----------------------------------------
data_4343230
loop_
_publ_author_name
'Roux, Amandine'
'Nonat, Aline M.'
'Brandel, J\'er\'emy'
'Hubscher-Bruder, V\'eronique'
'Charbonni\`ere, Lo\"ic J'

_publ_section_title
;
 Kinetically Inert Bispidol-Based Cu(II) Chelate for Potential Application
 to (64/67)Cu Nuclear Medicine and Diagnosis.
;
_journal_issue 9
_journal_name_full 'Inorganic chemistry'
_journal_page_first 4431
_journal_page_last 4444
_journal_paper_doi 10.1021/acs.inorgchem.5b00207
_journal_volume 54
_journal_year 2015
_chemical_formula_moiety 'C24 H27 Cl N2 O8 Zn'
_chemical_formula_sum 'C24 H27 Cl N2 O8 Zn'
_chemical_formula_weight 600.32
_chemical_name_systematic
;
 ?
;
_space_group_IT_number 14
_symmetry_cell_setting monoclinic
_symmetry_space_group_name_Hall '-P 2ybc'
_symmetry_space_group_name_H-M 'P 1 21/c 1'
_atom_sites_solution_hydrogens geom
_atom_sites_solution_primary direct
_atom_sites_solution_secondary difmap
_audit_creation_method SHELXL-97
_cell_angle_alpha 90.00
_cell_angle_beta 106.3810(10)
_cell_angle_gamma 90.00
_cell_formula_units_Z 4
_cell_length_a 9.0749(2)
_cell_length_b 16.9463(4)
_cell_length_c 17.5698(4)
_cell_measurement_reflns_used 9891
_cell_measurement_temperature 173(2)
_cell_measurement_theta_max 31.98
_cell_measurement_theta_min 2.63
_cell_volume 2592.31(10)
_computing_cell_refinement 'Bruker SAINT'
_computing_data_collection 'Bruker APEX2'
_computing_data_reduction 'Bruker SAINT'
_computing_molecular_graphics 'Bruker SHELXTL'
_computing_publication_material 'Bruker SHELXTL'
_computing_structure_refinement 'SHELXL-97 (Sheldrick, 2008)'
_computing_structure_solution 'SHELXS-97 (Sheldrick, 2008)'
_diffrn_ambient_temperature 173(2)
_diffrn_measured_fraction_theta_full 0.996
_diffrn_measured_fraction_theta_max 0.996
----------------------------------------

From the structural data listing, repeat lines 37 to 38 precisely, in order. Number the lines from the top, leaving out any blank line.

_cell_angle_beta 106.3810(10)
_cell_angle_gamma 90.00